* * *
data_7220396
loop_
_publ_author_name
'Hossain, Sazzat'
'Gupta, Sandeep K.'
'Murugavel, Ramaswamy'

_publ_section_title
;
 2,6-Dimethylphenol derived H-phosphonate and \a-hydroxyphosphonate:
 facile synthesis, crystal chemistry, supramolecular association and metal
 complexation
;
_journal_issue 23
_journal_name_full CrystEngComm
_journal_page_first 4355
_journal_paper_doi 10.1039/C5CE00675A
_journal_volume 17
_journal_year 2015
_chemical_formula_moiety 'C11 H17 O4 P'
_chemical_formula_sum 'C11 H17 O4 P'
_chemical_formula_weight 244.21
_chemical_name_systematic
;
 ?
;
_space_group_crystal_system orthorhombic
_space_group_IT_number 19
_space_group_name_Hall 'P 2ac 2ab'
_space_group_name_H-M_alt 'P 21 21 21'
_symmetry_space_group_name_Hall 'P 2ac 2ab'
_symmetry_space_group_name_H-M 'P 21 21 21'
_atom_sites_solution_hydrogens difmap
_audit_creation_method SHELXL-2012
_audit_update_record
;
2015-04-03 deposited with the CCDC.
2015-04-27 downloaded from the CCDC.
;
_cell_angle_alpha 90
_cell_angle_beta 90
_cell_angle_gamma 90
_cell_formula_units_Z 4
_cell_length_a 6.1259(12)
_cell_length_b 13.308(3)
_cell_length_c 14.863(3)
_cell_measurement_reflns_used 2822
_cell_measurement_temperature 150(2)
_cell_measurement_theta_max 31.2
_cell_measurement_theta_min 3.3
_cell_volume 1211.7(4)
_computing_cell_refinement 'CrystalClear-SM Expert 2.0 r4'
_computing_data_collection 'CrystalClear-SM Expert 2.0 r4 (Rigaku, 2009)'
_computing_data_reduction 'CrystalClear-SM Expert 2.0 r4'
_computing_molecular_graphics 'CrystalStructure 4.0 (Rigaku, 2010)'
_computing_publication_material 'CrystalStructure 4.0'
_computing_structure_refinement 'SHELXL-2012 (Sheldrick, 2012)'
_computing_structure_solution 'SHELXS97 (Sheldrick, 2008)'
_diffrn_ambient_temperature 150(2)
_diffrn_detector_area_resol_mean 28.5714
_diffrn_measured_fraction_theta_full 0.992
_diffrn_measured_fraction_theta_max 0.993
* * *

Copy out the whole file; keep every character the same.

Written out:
data_7220396
loop_
_publ_author_name
'Hossain, Sazzat'
'Gupta, Sandeep K.'
'Murugavel, Ramaswamy'

_publ_section_title
;
 2,6-Dimethylphenol derived H-phosphonate and \a-hydroxyphosphonate:
 facile synthesis, crystal chemistry, supramolecular association and metal
 complexation
;
_journal_issue 23
_journal_name_full CrystEngComm
_journal_page_first 4355
_journal_paper_doi 10.1039/C5CE00675A
_journal_volume 17
_journal_year 2015
_chemical_formula_moiety 'C11 H17 O4 P'
_chemical_formula_sum 'C11 H17 O4 P'
_chemical_formula_weight 244.21
_chemical_name_systematic
;
 ?
;
_space_group_crystal_system orthorhombic
_space_group_IT_number 19
_space_group_name_Hall 'P 2ac 2ab'
_space_group_name_H-M_alt 'P 21 21 21'
_symmetry_space_group_name_Hall 'P 2ac 2ab'
_symmetry_space_group_name_H-M 'P 21 21 21'
_atom_sites_solution_hydrogens difmap
_audit_creation_method SHELXL-2012
_audit_update_record
;
2015-04-03 deposited with the CCDC.
2015-04-27 downloaded from the CCDC.
;
_cell_angle_alpha 90
_cell_angle_beta 90
_cell_angle_gamma 90
_cell_formula_units_Z 4
_cell_length_a 6.1259(12)
_cell_length_b 13.308(3)
_cell_length_c 14.863(3)
_cell_measurement_reflns_used 2822
_cell_measurement_temperature 150(2)
_cell_measurement_theta_max 31.2
_cell_measurement_theta_min 3.3
_cell_volume 1211.7(4)
_computing_cell_refinement 'CrystalClear-SM Expert 2.0 r4'
_computing_data_collection 'CrystalClear-SM Expert 2.0 r4 (Rigaku, 2009)'
_computing_data_reduction 'CrystalClear-SM Expert 2.0 r4'
_computing_molecular_graphics 'CrystalStructure 4.0 (Rigaku, 2010)'
_computing_publication_material 'CrystalStructure 4.0'
_computing_structure_refinement 'SHELXL-2012 (Sheldrick, 2012)'
_computing_structure_solution 'SHELXS97 (Sheldrick, 2008)'
_diffrn_ambient_temperature 150(2)
_diffrn_detector_area_resol_mean 28.5714
_diffrn_measured_fraction_theta_full 0.992
_diffrn_measured_fraction_theta_max 0.993